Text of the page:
column By: Mike Venturino | September, 17
Being fond of carbines in general and levergun variants especially, I was intrigued when handed a Chiappa Model 1892 takedown .44 Remington Magnum with a 161⁄2-inch barrel and a weight of five pounds. It was an attractive levergun with perfectly smooth functioning.
By comparison with rifles in Winchester’s catalogs back at the turn of the nineteenth century, this Chiappa would be more properly classed as a short rifle. Winchester’s carbines had lightweight, round barrels, bands securing the forearm and magazine to the barrel, front sights brazed on the barrel, no forearm tip and their own special, slightly curved buttplate.
Chiappa’s .44 Magnum only borrowed that latter item from vintage Winchester carbines. Its barrel is fully octagonal, .75 inch across its flats. There is a steel forearm cap and buttplate. All metal parts, aside from the front sights, have what are referred to as a “stainless hard chrome” finish. The red, fiber-optic front sight is dovetailed to the barrel. The rear sight is a barrel-mounted peep fully adjustable for windage. Both are products of Skinner Sights (www.skinnersights.com).
Andy Larsson, owner of Skinner Sights, dreamed up this little levergun and kit. At a 2016 gun show in Kalispell, Montana, Larsson brought by one of his Bush Pilot Carbine Survival Kits. It consists of a folding, heavy-duty, nylon storage bag with pockets for the Chiappa carbine when taken down and several well thought out accessories one might need if stuck away from civilization.
Made in Italy by Chiappa Firearms, the Model 1892 takedown has a nicely figured European walnut buttstock and forearm with oil finish. Rifling is six grooves with a right-hand, 1:20 twist. Length of pull is 13 inches. Since most any bush pilot’s mishap is going to be in wilderness country, the .44 Magnum cartridge is logical. It has enough power for hunting any game at close range and/or self-defense from predators if necessary. Magazine capacity is eight rounds of .44 Remington Magnum or nine rounds of .44 Special.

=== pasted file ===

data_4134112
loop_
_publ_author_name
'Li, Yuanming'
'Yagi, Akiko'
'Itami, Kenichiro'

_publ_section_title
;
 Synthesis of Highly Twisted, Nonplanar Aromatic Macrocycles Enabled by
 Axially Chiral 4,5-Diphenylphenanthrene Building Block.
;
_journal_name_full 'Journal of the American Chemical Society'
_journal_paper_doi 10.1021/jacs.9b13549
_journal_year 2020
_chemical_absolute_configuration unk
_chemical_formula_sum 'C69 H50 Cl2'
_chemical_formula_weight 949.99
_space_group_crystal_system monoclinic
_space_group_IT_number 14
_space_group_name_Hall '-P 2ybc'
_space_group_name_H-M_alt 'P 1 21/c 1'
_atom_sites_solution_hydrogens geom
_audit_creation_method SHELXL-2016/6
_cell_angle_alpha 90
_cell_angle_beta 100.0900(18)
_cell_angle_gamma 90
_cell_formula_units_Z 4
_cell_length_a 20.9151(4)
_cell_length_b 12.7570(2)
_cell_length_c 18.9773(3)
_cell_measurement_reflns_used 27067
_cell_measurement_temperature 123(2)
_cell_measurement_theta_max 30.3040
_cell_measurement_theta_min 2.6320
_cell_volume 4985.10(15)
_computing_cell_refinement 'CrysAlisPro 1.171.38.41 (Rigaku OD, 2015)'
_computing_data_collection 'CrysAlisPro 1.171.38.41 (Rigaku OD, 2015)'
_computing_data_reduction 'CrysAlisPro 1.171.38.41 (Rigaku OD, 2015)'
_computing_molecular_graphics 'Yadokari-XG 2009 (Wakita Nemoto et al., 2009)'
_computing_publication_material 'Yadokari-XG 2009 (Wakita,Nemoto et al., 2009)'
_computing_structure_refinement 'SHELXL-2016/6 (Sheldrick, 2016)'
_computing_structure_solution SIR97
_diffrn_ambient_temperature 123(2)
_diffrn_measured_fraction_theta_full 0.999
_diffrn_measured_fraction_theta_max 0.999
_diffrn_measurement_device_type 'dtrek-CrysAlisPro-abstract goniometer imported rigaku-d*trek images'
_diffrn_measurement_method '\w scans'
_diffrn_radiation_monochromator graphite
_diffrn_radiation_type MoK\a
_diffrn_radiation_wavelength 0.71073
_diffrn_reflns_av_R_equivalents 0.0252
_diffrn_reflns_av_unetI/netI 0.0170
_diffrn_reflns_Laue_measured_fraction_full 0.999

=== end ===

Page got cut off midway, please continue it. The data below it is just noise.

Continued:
Chiappa’s takedown feature functions as did Winchester leverguns starting with its Model 1886 – an “interrupted thread” arrangement. The barrel and receiver threads have smooth sections at 90 degrees to each other. When the barrel is rotated, the smooth areas line up and the barrel slides free of the receiver. The process: open a lever at the muzzle end of the magazine tube, then rotate the tube counterclockwise until it is free of the receiver. At that point, the entire barrel, magazine tube and forearm will rotate and come free. The process takes less than a minute, and reassembly is likewise quick.
Also well thought out is the rear peep sight. Its base attaches to the top barrel flat with two screws. Dovetailed into the sight base is a well-machined insert holding the actual aperture. It is secured by an Allen screw. The insert has an index mark, and the base itself has a windage scale so that precise changes can be made. If elevation is not correct, other inserts with higher or lower peeps can be purchased from Skinner Sights. The peep also has an insert with a small aperture for more precise aiming. Removing it leaves a ghost ring for faster target acquisition. The Chiappa ’92 .44 Magnum hit precisely to point of aim at 25 yards for elevation right from its box.
Rummaging through my ammunition stash turned up a box each of Black Hills .44 Magnum and .44 Special loads with 240-grain lead SWCs. From the 16½-inch barrel, the .44 Magnums clocked 1,219 fps and the .44 Specials were 952 fps.
Yvonne had been asking for some sort of survival kit when Andy Larsson showed me the Bush Pilot Kit. So I bought it for her as a 38th wedding anniversary present. Neither of us are pilots, but we do travel about Montana in winter, and Yvonne still enjoys getting out with her horses. At only 22 inches long and 6½ pounds, the kit can easily be packed on a saddle. Combining quality sights with a fine, little levergun and suitable accessories into a convenient package was a good idea.